She gestures to the stacks of novels on the round table behind her.  I step around her to peruse the other titles.  The Outsiders featuring gang wars and a boy who burns in a church.  Not really any more appealing.  Next to that is a stack of red paperbacks:  Number the Stars about the Nazi occupation of Denmark.  Not a very exciting story, but at least it has a semi-happy ending.  The final book is The Bridge to Terabithia.  I have recently read this since she hinted that it would be one of the novels we were using.  Do I think reading about a best friend dying will be more palatable than the dead dogs?
“I guess I’ll stay with this,” I tell her.  As unappealing as the thought is, I comfort myself with the fact that it will be weeks before we get to the sad part of the book.  I’m pretty sure I feel a sick day coming.
Instead, the day we read about the coon hunt gone awry is such a summery spring afternoon that we sit outside beneath the tall evergreen trees.  Wind ruffles the pages.  The fresh, pine-scented air brings the reality of the woods at night clearly to mind.  I try to cover up my emotions, but there’s just something about a clot of mucus in the throat that makes speaking impossible.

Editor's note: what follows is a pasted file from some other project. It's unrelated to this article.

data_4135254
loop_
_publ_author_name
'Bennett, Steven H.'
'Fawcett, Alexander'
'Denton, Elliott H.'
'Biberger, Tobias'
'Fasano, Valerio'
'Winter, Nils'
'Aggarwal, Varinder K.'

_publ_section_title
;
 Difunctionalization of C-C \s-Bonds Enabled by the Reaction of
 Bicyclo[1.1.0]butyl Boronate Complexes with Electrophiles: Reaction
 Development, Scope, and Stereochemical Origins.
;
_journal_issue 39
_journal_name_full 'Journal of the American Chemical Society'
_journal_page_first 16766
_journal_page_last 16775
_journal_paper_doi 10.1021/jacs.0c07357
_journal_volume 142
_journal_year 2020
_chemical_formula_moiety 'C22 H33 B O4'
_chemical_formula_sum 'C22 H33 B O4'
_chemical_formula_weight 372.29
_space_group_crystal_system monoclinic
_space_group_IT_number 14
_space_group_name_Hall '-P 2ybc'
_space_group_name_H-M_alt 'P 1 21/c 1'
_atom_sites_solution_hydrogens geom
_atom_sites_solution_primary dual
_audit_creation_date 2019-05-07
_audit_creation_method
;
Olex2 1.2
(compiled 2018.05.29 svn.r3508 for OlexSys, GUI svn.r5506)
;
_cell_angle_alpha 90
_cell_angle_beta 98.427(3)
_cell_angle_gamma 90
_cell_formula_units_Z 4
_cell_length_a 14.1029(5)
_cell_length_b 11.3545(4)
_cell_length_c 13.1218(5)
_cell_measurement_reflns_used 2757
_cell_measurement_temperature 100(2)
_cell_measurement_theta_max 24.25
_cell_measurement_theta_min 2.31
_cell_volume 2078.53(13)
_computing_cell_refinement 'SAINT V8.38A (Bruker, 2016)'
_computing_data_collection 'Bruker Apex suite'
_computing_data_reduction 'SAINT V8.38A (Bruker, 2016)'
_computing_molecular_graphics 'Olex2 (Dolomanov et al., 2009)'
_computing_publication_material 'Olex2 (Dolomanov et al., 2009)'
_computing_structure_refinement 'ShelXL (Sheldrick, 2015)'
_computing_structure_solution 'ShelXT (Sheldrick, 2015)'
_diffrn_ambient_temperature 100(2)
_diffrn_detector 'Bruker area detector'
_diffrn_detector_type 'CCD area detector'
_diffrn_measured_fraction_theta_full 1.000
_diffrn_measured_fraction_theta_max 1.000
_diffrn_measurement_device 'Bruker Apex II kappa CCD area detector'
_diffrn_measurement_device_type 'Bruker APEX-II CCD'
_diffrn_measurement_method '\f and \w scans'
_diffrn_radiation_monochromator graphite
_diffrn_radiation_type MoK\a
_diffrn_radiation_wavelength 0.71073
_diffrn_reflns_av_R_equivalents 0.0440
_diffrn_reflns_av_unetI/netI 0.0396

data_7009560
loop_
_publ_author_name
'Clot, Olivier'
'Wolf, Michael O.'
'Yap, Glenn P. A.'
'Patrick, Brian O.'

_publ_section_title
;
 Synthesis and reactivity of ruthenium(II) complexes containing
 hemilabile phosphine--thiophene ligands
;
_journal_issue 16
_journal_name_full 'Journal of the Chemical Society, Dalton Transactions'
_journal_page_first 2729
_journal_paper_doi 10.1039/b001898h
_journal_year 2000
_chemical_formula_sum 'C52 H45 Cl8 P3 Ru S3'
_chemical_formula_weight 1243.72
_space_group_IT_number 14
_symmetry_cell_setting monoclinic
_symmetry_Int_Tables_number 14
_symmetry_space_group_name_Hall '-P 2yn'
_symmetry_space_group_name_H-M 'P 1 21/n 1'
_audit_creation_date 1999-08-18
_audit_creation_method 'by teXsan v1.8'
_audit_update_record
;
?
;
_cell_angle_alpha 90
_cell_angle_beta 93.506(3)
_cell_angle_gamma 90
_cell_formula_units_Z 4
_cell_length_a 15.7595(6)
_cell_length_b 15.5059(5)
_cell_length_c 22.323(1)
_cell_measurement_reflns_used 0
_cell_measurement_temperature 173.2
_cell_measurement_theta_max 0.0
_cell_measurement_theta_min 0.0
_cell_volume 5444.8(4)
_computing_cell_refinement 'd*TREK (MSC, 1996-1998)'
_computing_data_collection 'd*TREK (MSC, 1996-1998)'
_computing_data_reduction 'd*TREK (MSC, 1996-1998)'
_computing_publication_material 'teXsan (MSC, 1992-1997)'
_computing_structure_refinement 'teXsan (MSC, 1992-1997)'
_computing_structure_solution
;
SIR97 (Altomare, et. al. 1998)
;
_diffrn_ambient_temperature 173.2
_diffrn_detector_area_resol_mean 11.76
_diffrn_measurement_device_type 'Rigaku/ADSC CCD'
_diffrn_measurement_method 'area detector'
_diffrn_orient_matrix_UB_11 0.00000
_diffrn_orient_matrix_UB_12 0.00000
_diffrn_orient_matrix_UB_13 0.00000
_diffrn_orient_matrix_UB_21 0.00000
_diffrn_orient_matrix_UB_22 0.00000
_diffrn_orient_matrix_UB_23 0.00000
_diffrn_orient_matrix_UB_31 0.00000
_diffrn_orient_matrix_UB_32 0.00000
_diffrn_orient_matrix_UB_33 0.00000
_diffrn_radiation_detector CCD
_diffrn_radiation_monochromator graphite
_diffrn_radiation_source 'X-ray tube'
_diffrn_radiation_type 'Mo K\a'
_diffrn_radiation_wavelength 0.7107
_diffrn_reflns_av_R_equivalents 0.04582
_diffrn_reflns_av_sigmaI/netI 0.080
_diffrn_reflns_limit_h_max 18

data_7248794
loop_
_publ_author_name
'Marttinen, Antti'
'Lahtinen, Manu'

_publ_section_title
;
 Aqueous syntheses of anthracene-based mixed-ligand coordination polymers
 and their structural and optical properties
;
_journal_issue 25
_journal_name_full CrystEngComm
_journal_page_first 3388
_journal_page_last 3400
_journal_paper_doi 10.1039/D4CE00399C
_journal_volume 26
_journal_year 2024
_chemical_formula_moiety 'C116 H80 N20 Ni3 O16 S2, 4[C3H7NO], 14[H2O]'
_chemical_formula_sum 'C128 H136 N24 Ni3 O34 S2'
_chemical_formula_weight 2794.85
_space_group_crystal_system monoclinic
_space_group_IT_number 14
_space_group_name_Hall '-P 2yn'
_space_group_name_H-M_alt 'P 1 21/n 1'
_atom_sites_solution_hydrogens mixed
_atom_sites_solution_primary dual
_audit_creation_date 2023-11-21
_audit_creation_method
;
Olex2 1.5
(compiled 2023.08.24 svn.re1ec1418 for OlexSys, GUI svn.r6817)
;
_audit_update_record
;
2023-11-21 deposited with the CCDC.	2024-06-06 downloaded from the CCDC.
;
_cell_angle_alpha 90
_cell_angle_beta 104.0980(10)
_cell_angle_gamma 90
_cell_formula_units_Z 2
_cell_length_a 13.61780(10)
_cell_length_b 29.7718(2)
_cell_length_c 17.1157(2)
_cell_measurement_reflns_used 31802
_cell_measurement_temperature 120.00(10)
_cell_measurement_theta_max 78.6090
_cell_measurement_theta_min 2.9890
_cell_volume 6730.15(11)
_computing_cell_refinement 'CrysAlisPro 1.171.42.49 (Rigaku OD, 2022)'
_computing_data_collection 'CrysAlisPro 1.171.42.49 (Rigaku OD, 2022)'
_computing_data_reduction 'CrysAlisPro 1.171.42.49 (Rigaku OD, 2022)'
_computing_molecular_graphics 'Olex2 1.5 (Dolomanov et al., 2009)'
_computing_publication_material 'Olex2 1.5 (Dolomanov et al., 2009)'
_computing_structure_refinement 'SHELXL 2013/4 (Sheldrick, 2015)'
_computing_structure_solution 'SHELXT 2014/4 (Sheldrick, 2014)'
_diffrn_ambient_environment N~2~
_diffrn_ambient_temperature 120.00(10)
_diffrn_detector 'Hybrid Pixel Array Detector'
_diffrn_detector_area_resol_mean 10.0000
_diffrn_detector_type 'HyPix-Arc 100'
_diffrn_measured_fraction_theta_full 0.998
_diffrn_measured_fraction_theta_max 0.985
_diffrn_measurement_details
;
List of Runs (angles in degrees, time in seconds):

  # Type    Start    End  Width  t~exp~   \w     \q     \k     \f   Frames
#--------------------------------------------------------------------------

Three young teenagers are aghast, practically gaping while my tears threaten, unwilling to be quelled.  Understatement:  I feel mortified.  However, their attention has never been so completely focused on my face or words.
“Are you crying?” one girl asks.
Gulping down the infernal throat-frog, I admit, “This part is so sad.  It always makes me cry.”
“I hate when animals die.”
“I cried when we had to put my dog to sleep last fall.”
Who knew overly dramatic, hormone-driven teenagers could be compassionate and empathetic?
The next time, it wasn’t quite as horrifying.  Reading one-to-one with a student decreased the audience.  The scene described a heart-to-heart talk between a misunderstood daughter and her recently remarried dad about the mother’s passing. A few tears fell.
“Are you crying?” my student asked, turning to stare at my face with wide eyes.